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Brigham Young Leaves UCLA Hanging : Bruins Can't Take Advantage of Opportunities in 87-80 Loss

December 06, 1987|TRACY DODDS | Times Staff Writer

While the game was hanging in the balance, Craig Jackson was hanging on the rim. For no apparent reason.

It wasn't that his hand was there, still, from the mighty dunk he had just slammed home. He had put up a much softer shot that didn't drop.

It wasn't that he was trying to save himself from a slam to the court. No one was cutting his legs out from under him.

The Bruin forward was just hanging there. And, of course, there was a whistle and a technical foul call.

BYU's Mike Smith sank the free throw to put the Cougars one step closer to their 87-80 victory over UCLA Saturday night before a crowd of 10,096 at Pauley Pavilion.

That makes three straight losses with St. John's coming in next week.

Brigham Young remained undefeated (4-0), its best start since it went 5-0 in the 1971-72 season.

And BYU was playing its third game on the road in five days. The Cougars had won at Utah State and at Washington State.

UCLA dropped to 1-3. BYU is the second Western Athletic Conference team that the Bruins have lost to this season. New Mexico, the team that knocked UCLA out of the Big Apple NIT tournament, is also in the WAC.

BYU Coach Ladell Andersen said: "Right now the WAC is as good as its been in a long time, maybe in the 27-year history of the league.

"That's because we have 13 of the top 15 scorers from last year back, along with the top rebounders. That's how you should judge the strength of a conference. We tend to give leagues credit based on reputation."

And right now BYU is a good basketball team, too.

Led by Jeff Chatman, a senior who had 24 points, and Smith, a junior from Los Altos High and Hacienda Heights, who had 23, the Cougars shot 62.1% from the floor and 76.5% from the free throw line.

The Cougars also gave the Bruins fits with a 1-1-3 zone and held up surprisingly well in the face of the Bruins' late-game press.

"They took us apart," UCLA Coach Walt Hazzard said. "They played well. They played very well. . . . But we had some opportunities when we missed some layups and had about three turnovers. In one stretch they made seven or eight without missing.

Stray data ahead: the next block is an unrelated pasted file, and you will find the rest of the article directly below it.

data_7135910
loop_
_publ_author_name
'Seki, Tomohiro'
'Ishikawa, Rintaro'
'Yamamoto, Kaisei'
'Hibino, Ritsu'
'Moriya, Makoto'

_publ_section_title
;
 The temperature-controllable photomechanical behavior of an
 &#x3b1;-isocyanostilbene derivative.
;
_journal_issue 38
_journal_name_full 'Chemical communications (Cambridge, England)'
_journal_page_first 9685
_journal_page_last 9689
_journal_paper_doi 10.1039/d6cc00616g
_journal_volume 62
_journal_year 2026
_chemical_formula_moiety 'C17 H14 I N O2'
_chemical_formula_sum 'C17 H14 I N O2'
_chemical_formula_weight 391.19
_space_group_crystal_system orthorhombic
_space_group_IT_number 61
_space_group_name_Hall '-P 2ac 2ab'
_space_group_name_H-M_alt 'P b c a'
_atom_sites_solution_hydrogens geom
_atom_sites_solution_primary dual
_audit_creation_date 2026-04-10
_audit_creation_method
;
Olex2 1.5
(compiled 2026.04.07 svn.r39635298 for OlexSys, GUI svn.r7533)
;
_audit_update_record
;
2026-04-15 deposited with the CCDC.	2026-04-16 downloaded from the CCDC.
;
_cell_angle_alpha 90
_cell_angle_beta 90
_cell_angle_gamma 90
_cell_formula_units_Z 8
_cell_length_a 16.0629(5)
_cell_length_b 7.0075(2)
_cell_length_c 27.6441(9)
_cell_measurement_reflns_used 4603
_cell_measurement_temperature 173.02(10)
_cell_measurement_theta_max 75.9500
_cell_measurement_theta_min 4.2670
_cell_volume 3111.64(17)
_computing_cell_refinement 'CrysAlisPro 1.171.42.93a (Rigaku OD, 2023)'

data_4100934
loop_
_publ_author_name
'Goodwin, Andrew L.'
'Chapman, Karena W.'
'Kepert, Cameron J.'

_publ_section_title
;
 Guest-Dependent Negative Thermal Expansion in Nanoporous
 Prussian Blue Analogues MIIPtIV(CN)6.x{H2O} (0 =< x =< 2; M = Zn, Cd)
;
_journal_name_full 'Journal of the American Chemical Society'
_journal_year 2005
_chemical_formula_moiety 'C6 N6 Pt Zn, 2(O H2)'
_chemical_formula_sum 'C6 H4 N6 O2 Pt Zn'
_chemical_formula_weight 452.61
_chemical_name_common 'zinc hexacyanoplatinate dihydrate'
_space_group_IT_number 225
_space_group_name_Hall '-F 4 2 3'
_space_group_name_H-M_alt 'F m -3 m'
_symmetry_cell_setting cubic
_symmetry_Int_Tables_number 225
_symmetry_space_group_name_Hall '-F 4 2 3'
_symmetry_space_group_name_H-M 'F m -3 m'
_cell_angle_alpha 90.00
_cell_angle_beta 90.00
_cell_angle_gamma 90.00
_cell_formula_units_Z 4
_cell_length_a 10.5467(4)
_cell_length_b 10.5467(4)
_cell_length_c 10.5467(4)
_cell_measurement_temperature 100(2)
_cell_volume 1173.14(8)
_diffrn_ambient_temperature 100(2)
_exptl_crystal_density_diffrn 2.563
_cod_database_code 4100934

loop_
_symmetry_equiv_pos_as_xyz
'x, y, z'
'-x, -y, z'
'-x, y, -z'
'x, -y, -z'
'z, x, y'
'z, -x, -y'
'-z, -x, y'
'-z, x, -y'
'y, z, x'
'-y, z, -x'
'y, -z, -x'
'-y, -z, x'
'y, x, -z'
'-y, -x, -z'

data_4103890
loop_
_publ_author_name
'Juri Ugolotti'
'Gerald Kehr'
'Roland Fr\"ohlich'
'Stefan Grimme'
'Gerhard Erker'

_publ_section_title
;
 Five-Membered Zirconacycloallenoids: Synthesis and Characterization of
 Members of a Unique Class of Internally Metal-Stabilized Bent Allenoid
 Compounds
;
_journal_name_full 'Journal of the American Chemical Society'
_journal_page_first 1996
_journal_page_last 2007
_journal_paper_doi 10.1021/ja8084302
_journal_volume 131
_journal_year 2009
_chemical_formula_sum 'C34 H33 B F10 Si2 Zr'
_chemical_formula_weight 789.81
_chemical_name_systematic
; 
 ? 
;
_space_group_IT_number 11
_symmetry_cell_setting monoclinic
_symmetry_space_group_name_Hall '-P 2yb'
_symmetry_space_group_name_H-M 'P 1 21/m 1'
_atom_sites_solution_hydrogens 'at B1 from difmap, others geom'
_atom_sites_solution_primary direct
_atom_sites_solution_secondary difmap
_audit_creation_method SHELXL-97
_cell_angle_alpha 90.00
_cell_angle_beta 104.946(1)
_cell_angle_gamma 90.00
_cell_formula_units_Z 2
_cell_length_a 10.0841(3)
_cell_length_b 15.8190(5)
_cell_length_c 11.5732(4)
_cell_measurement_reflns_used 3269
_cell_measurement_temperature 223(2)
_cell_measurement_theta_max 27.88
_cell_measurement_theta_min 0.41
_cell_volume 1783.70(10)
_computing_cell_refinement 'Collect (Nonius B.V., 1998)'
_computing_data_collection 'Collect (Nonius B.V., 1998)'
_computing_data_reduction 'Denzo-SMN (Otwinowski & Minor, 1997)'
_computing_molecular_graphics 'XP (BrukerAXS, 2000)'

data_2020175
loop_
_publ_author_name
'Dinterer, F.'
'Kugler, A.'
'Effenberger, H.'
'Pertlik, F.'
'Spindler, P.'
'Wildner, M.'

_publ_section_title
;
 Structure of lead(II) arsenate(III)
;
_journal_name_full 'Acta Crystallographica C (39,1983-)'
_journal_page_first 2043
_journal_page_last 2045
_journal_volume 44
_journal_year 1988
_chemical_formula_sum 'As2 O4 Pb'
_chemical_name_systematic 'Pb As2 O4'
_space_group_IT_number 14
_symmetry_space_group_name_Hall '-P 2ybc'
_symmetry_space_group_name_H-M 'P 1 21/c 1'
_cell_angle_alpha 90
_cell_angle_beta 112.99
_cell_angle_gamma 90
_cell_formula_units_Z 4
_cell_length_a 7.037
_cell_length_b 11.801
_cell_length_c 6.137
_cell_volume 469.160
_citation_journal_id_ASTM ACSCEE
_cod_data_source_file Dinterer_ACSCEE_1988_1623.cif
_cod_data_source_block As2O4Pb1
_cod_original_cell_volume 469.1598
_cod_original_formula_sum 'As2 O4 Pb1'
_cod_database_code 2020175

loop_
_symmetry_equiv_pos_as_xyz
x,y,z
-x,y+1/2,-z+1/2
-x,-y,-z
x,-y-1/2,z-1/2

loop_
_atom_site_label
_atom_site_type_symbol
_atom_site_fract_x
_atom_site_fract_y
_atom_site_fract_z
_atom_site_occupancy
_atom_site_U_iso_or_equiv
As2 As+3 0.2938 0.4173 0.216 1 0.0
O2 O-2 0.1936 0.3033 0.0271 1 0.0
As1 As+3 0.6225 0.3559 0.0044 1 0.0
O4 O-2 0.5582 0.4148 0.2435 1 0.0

"I know the opportunities were there. It was 68-62 for a long time. For almost four minutes."

It was 68-62 when Jackson hung from the rim. It was 69-62 after the free throw.

BYU led by as many as 11 when Bruin forward Trevor Wilson made a fine play to save a defensive rebound from going out of bounds, then turned and threw the ball to BYU guard Brian Taylor--who scored to give the Cougars a 79-68 lead with 4:18 to play.

The Bruins tried to come back with three-point shots, and Kevin Walker came off the bench to make a couple, but it was too late.

In the first half, BYU came from nine points down to take a brief lead and then head for the lockerroom at halftime tied, 46-46.

UCLA had a 25-16 lead when the Cougars went to a zone that seriously hindered the Bruins' inside game. No wonder they stuck with it the rest of the way.

Hazzard said: "Their zone not only baffled us, it took us out of any kind of rhythm. We had some people going in the wrong place and jamming everything up. If you have one guy out of five going the wrong way, you have nothing."

Meanwhile, BYU was leaning heavily on its front line players and taking its game inside. Center Jim Usevitch added 14 points to the leading efforts of Chatman and Smith.

Taylor, who came off the bench to add 14, was perfect from the floor (4 for 4 including 1 3-pointer) while getting five more points from the free-throw line.

UCLA seemed to have solved its free throw-shooting problems, making 7 of 11 (63.6%) after making just 5 of 16 two nights earlier in losing to Temple.

UCLA has a week to prepare for St. John's, which it will play in a televised game next Saturday.

Before he left Pauley Pavilion late Saturday night, Andersen left these words of encouragement: "UCLA will keep getting beter, wiser and more mature as the season goes on. You have to be patient. They're young."

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